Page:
to emerge only when the firm with which a bank director is connected has
an underwriting business which exceeds 50 percent of its total business.
Section 32 is directed to the probability or likelihood, based on the experi­
ence of the 1920’s, that a bank director interested in the underwriting
business may use his influence in the bank to involve it or its customers
in securities which his underwriting house has in its portfolio or has
committed itself to take. That likelihood or probability does not depend
on whether the firm’s underwriting business exceeds 50 percent of its
total business. It might, of course, exist whatever the proportion of the
underwriting business. But Congress did not go the whole way; it drew
the line where the need was thought to be the greatest. And the line be­
tween substantial and unsubstantial seems to us to be the one indicated by
the words “primarily engaged.” (329 U.S. 441, pp. 446^447),
From all of which one must conclude that there is grave doubt that any member
bank can have an affiliate engage in the security business even if it does not con­
trol it. Glass-Steagall expresses a policy against allowing member banks to be
affiliated in any way with investment bankers. It was a conclusion the Congress
reached after long hearings.
Perhaps the strange wording of Section 2(b) (12 U.S.C. 221(a), subsection
(b )) in defining what is an “affiliate” was a Committee oversight.

As one of the draftsmen of the Federal Reserve Act who was then on the scene
and close to Senator Carter Glass puts it :
The Senate Banking Committee, in preparing the draft of the Banking
Act of 1933, first considered the idea of regulating them (affiliates);
then thought of recognizing them and providing for their incorporation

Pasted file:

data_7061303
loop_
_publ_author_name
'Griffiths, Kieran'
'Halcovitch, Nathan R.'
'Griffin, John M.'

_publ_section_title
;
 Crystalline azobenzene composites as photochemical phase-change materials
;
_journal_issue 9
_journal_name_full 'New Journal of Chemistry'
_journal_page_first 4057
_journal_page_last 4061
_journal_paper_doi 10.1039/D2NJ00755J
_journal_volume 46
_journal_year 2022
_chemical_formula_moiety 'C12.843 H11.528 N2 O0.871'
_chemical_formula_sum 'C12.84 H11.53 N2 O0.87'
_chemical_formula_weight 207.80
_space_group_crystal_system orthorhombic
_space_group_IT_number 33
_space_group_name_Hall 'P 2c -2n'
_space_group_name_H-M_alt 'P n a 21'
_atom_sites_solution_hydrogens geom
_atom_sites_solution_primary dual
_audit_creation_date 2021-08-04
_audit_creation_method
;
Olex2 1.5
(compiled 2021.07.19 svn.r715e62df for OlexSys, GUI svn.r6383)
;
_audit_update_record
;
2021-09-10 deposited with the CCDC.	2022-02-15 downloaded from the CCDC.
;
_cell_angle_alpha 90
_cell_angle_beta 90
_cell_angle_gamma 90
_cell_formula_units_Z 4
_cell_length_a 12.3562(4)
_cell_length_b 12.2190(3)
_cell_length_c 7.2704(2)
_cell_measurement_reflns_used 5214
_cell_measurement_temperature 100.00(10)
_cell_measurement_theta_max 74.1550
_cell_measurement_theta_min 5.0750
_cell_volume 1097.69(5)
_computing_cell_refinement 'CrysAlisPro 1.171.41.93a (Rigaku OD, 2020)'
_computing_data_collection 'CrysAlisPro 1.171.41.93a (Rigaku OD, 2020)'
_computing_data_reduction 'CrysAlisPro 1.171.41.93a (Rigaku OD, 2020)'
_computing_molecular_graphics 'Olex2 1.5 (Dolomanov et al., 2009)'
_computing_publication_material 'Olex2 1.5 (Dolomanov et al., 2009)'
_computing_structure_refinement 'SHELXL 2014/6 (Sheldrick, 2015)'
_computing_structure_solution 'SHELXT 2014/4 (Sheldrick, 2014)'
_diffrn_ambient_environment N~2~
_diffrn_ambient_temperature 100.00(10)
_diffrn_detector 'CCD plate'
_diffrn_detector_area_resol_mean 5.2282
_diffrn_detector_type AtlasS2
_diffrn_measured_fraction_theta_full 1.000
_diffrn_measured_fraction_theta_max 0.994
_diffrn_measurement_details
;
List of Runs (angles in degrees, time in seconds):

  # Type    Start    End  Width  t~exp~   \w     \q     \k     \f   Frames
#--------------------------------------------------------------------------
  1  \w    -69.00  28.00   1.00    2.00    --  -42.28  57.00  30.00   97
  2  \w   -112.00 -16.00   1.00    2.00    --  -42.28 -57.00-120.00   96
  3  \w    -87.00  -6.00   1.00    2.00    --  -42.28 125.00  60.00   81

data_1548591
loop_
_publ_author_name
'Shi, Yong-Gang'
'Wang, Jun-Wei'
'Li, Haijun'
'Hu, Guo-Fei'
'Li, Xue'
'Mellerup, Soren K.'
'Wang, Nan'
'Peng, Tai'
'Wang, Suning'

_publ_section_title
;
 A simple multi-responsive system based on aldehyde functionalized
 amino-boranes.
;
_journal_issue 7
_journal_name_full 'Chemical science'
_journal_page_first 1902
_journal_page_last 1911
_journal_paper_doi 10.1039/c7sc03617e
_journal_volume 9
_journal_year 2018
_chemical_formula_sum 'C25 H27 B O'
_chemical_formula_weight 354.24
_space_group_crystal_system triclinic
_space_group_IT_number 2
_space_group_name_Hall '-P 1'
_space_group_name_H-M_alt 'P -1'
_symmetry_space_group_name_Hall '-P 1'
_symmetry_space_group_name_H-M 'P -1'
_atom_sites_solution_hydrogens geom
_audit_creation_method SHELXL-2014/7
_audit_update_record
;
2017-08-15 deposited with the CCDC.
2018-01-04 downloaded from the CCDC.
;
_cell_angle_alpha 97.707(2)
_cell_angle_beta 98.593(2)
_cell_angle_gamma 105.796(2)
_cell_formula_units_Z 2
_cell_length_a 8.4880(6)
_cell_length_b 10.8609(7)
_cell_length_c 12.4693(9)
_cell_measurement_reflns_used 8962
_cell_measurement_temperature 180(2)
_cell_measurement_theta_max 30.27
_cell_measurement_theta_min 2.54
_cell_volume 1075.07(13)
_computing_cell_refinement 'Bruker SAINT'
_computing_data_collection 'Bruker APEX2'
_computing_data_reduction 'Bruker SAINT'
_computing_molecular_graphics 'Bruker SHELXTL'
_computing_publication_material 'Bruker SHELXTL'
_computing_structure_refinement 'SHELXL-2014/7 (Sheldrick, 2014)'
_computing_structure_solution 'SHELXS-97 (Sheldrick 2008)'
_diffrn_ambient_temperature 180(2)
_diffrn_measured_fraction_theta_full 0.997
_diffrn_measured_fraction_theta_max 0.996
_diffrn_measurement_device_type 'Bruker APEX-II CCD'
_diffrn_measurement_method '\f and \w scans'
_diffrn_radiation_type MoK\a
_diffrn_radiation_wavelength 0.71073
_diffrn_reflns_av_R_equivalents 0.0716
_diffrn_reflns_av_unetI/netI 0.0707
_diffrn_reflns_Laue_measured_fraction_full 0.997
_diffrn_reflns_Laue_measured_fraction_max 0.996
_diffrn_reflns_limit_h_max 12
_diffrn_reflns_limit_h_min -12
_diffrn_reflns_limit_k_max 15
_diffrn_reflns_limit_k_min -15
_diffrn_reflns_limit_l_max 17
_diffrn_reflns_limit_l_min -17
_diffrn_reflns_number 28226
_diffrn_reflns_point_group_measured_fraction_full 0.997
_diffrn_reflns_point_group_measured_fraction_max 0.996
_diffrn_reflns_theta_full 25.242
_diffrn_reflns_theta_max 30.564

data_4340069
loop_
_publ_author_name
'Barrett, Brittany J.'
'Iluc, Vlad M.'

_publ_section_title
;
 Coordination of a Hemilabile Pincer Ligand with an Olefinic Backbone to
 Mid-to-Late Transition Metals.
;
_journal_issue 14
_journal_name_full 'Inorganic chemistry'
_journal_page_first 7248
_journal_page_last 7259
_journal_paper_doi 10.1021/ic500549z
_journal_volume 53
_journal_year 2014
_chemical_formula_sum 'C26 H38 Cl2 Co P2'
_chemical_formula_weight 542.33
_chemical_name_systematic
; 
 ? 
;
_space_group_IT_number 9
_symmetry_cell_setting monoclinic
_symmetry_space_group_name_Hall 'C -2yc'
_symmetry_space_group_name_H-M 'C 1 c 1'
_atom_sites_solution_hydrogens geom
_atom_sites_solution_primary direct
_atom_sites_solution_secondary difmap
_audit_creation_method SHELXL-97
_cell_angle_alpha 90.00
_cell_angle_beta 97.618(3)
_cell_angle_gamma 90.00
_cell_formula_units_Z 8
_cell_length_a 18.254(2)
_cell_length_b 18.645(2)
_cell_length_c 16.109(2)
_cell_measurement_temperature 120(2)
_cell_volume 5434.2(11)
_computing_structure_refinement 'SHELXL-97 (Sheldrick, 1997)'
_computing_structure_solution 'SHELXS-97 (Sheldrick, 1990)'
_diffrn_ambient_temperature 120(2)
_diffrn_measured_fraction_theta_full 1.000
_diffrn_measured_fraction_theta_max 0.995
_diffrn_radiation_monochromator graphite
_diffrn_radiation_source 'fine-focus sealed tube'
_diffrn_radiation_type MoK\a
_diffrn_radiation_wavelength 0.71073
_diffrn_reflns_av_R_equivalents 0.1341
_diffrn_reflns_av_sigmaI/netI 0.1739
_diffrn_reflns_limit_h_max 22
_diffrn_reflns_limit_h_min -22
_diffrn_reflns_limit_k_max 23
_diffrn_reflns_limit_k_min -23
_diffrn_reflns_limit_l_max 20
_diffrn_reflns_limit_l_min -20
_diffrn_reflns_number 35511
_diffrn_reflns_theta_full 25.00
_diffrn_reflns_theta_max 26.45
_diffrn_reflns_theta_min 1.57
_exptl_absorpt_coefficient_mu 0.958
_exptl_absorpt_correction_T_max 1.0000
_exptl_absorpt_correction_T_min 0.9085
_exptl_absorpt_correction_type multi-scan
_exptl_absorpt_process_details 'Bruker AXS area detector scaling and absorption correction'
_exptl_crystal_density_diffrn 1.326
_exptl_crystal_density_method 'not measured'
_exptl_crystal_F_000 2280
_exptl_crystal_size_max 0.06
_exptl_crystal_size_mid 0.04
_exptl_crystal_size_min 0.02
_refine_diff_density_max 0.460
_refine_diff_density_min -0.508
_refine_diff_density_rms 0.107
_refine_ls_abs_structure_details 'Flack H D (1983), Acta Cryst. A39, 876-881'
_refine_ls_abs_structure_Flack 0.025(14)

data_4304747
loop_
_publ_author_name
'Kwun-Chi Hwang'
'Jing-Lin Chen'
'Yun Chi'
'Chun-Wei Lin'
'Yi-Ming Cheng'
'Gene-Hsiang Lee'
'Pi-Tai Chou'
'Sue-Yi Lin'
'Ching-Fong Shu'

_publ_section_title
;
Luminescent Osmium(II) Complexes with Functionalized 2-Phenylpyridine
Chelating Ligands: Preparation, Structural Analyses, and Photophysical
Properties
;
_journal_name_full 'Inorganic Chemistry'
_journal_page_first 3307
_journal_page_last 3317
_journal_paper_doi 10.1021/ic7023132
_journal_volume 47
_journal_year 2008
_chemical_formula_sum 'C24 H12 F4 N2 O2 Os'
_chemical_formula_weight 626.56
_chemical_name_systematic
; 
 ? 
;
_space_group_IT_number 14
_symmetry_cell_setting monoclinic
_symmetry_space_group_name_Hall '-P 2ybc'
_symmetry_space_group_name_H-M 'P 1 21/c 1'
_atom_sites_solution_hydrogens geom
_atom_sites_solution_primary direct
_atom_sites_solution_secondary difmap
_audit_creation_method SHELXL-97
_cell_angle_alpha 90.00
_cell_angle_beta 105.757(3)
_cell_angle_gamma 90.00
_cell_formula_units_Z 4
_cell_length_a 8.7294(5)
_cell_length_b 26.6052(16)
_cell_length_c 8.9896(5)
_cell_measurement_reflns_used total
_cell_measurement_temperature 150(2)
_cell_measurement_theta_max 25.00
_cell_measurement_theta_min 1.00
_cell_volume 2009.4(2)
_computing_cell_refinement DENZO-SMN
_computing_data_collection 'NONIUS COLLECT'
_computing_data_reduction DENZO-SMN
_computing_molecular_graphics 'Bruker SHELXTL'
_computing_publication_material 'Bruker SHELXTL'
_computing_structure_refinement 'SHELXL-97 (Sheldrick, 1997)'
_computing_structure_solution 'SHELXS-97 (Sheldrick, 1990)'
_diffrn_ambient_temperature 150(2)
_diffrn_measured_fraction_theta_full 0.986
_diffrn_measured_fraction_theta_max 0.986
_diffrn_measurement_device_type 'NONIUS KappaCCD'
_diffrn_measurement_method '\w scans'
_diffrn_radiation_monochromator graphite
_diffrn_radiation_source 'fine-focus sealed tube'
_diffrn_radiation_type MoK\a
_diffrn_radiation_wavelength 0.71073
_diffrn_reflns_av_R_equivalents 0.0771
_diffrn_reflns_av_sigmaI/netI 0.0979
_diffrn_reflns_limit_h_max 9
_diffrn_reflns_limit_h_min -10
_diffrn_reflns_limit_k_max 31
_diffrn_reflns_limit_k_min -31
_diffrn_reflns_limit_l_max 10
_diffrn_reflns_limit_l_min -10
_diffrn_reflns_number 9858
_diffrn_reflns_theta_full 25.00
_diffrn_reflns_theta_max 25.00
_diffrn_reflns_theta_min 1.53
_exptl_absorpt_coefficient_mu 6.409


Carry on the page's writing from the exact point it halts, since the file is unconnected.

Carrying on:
under federal charters, but finally under the influence of public demand
swung to the idea of complete eradication of these affiliates, by requiring
the banks absolutely to separate them within a year’s time after the
passage of the Act.
That the banks were at first bitterly opposed to this kind of surgical
operation was natural. It is an excellent symptom of returning health in
the banking community that not a few of the wiser bankers have openly
recognized the harmfulness of the affiliate system, have repudiated it,
and have devoted themselves since the passage of the Banking Act of
1933 to effecting a genuine and thorough separation between the parent
institutions and their dependents. (Professor H. Parker Willis, The
Banking Act of 1938 In Operation, 34 Columbia Law Review, at pp. 701704).
At best, this is a situation in which Federal Reserve as the regulator should
heed the advice Mr. Justice Stewart gave its colleague, the Comptroller of the
Currency in Investment Company Institute v. Camp, supra, namely, not grant any
authority to a member bank to engage in any way directly or indirectly by af­
filiate in the securities business—
Until he is satisfied that the exercise of this new authority will not
violate the intent of the banking laws,
There is substantial danger that the momentum generated by initial
approval may seriously impair the enforcement of the banking laws that
Congress enacted. (401 U.S. 617 at p. 628.)
Moreover, it is of some significance that in drawing Glass-Steagall, the Con­
gress drew it both ways, to wit, against member banks and also against invest­
ment bankers. (See particularly Section 21 of Glass-Steagall, now 12 U S C